Something that I think most readers (myself included) tend to forget is that dystopian fiction can take place on a small scale as well as a big one. The most commonly cited instance of this is Lord of the Flies, and any book that uses a confined setting for a societal breakdown automatically gets this comparison. It’s even more pronounced when the book involves children or teens. Variant puts its dystopian ideas into a boarding school format and explores the consequences.
(Description nicked from B&N.com.)
“Benson Fisher thought that a scholarship to Maxfield Academy would be the ticket out of his dead-end life.
He was wrong.
Now he’s trapped in a school that’s surrounded by a razor-wire fence. A school where video cameras monitor his every move. Where there are no adults. Where the kids have split into groups in order to survive.
Where breaking the rules equals death.
But when Benson stumbles upon the school’s real secret, he realizes that playing by the rules could spell a fate worse than death, and that escape—his only real hope for survival—may be impossible.”
I really didn’t know what to expect from this novel when I picked it up. I knew that it was “school with a dark secret”, but that was about it. Once I got into it, I found it to be a compelling read. There are plenty of hints as to the severity of the control imposed on the kids inside, as well as hints that sometimes students vanish and are never seen again. The rules that are in place to keep the students in line aren’t always enforced, though, so readers are given the impression that there’s more going on than has been revealed.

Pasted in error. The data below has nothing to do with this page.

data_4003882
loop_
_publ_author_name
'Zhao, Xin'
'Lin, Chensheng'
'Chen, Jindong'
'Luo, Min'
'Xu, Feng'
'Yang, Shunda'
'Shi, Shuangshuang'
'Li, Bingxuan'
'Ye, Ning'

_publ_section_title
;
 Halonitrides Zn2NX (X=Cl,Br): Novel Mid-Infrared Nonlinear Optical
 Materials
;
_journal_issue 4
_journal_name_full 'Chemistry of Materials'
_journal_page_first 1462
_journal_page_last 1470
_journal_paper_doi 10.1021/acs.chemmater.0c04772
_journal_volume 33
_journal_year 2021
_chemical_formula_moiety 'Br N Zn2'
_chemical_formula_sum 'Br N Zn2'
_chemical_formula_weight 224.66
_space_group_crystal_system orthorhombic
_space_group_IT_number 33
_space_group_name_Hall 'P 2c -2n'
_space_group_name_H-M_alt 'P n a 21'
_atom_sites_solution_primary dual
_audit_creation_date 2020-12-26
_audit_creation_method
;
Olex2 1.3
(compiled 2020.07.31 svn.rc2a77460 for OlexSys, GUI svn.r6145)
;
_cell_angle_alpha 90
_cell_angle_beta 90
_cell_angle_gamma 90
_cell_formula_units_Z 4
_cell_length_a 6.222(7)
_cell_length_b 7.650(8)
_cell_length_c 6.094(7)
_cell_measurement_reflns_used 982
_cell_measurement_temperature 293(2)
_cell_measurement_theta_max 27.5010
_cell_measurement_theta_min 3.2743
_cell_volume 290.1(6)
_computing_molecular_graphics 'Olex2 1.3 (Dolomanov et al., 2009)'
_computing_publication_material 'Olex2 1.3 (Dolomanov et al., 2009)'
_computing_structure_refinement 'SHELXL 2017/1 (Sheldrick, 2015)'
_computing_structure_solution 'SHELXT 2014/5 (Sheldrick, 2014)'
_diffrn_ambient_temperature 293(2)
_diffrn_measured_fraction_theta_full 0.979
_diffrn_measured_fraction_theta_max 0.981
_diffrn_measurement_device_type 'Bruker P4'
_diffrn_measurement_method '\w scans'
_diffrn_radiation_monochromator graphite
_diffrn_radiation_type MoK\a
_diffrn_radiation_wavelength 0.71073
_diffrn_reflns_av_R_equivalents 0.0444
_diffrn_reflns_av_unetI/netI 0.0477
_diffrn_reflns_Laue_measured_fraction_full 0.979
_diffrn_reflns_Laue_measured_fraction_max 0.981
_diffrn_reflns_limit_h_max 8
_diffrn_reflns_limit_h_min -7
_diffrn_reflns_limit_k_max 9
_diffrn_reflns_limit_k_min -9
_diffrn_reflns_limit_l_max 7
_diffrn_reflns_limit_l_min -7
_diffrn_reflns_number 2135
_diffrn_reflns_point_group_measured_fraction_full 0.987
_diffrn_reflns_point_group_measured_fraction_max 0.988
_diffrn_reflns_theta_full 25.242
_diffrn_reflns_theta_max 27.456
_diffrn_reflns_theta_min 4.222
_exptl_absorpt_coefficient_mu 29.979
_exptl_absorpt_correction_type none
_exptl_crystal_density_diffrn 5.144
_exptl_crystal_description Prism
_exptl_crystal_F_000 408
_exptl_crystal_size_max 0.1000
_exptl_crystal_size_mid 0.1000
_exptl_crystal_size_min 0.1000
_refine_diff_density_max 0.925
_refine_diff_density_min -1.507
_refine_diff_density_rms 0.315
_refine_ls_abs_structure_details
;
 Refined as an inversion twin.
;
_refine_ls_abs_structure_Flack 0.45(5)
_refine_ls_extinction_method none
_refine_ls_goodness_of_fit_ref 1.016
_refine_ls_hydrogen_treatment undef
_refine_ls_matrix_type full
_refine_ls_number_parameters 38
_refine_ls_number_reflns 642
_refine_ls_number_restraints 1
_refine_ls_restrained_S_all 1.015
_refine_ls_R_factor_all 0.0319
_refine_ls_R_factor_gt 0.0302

One thing I wish that the author had done a bit better was character development. I found Benson and his friends to be not quite as fleshed out as they could have been. Benson himself is sometimes annoyingly single-minded in his desire to escape, to the point that it can overwhelm all other concerns. I liked it more when his curiosity got the better of him and he began exploring, because that gives the reader valuable information about the setting. I suppose that in a book where the setting is the main driving force of the plot, the characters don’t need an incredible amount of depth, but a little more would have been nice.
On that note, I had to think about how I felt about the way the students grouped themselves. This is the aspect where the Lord of the Flies comparison comes into play, as the kids form distinct “tribes” within the school. I wasn’t sure at first if I bought the way it was done, but I did come to feel that it worked well in this scenario. There are those who want to follow the rules and get rewarded, those who want to do whatever they please no matter the consequences, and those who want to be left alone. I think my hesitance to accept it was because the groups seemed a bit extreme in their actions, but the basic idea is sound.
Midway through the novel, there’s a twist that I really did not expect. I had been reading the book as strictly suspense, and after the twist, I started reading it more as a science fiction novel than anything else. The twist kind of came out of left field and was very surprising, so much so that I wished that it had been teased a bit in the text before it actually happened. From that point on, the book takes a very different turn and becomes more urgent, because that twist changes how you view every single character in the book.
This is a story that starts slowly and builds up momentum as you read. For the most part, I did enjoy the way the plot unfolded, and I already have the sequel queued up and ready to read on my Nook. Variant is a solid addition to teen science fiction, with enough suspense and surprises to satisfy readers looking for an exciting tale.
This review appeared on Owlcat Mountain on November 2, 2012.